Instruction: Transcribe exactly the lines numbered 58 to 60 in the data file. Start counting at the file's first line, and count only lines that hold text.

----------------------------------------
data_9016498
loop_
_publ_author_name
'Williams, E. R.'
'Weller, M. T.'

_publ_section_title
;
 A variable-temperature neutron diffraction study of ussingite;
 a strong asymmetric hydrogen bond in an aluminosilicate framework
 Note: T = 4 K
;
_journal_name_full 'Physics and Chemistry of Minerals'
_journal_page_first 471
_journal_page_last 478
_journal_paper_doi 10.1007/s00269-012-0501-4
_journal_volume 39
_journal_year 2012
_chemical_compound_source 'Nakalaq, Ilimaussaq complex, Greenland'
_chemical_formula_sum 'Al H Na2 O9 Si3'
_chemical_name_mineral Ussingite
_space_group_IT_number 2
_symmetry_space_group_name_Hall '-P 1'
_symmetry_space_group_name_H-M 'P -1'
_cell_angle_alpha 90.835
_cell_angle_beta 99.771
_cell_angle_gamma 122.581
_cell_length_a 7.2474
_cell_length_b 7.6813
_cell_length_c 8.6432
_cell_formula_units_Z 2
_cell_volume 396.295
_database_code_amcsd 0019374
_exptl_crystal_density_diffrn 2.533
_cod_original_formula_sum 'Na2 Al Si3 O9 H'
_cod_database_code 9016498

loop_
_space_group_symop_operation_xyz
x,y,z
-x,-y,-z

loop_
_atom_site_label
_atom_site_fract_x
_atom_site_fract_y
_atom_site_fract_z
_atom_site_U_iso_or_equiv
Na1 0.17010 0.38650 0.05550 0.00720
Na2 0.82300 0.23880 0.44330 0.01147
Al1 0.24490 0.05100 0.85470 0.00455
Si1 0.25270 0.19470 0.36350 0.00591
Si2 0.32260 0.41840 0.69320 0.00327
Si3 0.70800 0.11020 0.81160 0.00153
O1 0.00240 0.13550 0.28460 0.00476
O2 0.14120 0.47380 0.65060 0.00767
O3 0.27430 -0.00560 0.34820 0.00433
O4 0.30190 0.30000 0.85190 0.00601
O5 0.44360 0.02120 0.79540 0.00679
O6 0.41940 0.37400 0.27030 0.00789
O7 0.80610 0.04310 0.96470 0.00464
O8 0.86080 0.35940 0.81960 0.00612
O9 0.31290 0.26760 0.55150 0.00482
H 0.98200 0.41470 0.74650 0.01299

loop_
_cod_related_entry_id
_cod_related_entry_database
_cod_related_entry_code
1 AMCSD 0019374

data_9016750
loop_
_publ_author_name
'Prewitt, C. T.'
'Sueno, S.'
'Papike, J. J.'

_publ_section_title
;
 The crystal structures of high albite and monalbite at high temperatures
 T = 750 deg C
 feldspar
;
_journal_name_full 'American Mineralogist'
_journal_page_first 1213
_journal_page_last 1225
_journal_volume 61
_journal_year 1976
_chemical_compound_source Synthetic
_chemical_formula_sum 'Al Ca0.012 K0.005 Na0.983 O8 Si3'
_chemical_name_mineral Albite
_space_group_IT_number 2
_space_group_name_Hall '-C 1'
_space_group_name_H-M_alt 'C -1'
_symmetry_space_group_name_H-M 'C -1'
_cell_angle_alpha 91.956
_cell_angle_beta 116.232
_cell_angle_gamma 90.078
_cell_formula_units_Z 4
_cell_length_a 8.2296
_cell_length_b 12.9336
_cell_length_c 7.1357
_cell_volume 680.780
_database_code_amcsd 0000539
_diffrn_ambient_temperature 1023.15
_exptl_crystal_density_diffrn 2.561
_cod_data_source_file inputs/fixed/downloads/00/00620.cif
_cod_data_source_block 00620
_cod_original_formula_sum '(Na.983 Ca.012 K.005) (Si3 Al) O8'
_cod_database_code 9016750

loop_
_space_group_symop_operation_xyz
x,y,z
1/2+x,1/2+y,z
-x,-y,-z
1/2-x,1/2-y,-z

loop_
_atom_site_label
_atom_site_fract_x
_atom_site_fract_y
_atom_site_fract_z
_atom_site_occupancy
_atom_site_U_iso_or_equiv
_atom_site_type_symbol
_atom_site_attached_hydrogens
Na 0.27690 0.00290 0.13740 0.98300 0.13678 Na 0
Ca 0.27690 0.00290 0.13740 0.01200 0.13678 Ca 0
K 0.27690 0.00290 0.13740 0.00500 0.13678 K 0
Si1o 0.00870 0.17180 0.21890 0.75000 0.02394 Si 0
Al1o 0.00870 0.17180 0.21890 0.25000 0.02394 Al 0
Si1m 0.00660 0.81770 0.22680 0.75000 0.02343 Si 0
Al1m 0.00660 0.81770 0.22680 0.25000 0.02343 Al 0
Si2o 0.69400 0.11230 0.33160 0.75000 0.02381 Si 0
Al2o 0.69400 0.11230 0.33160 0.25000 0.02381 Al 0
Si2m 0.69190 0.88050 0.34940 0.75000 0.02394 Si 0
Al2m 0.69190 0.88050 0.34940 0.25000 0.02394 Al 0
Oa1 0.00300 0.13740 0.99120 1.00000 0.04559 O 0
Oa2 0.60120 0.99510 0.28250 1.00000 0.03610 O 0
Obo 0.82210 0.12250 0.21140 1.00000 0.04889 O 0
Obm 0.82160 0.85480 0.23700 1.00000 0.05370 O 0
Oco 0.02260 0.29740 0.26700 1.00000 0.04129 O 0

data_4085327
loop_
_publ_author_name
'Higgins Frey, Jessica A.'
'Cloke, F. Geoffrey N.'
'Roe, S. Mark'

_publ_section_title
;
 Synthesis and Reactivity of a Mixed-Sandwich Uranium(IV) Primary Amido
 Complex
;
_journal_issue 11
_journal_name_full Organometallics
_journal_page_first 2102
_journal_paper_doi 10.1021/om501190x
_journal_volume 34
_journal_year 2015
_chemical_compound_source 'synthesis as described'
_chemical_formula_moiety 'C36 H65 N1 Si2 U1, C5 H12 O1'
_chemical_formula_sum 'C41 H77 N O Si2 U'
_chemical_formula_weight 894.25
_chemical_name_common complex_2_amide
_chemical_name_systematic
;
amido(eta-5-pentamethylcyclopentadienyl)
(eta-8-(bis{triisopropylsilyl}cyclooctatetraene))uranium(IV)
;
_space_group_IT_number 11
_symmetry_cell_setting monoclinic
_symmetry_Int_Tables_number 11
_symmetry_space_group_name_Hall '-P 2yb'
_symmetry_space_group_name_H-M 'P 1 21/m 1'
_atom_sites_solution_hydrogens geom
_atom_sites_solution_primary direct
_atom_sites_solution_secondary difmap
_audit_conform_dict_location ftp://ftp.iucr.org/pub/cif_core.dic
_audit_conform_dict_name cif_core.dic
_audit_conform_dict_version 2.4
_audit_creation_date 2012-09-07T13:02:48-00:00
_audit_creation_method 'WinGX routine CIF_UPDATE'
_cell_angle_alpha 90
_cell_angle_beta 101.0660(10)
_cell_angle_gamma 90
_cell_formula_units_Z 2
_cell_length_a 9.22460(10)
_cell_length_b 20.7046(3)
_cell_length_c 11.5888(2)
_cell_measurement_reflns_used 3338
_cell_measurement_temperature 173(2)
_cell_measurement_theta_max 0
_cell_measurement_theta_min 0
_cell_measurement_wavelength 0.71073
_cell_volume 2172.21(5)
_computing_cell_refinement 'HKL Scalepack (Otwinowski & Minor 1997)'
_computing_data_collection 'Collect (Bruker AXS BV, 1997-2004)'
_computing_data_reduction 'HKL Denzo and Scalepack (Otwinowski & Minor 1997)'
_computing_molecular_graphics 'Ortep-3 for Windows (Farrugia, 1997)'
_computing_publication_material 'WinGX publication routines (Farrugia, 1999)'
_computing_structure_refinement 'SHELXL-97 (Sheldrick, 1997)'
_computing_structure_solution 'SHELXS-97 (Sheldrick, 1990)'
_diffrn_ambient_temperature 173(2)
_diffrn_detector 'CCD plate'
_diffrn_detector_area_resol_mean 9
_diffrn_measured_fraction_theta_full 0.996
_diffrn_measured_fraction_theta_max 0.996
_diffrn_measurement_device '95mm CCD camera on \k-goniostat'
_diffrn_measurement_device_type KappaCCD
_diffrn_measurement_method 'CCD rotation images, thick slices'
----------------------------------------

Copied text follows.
O7 0.80610 0.04310 0.96470 0.00464
O8 0.86080 0.35940 0.81960 0.00612
O9 0.31290 0.26760 0.55150 0.00482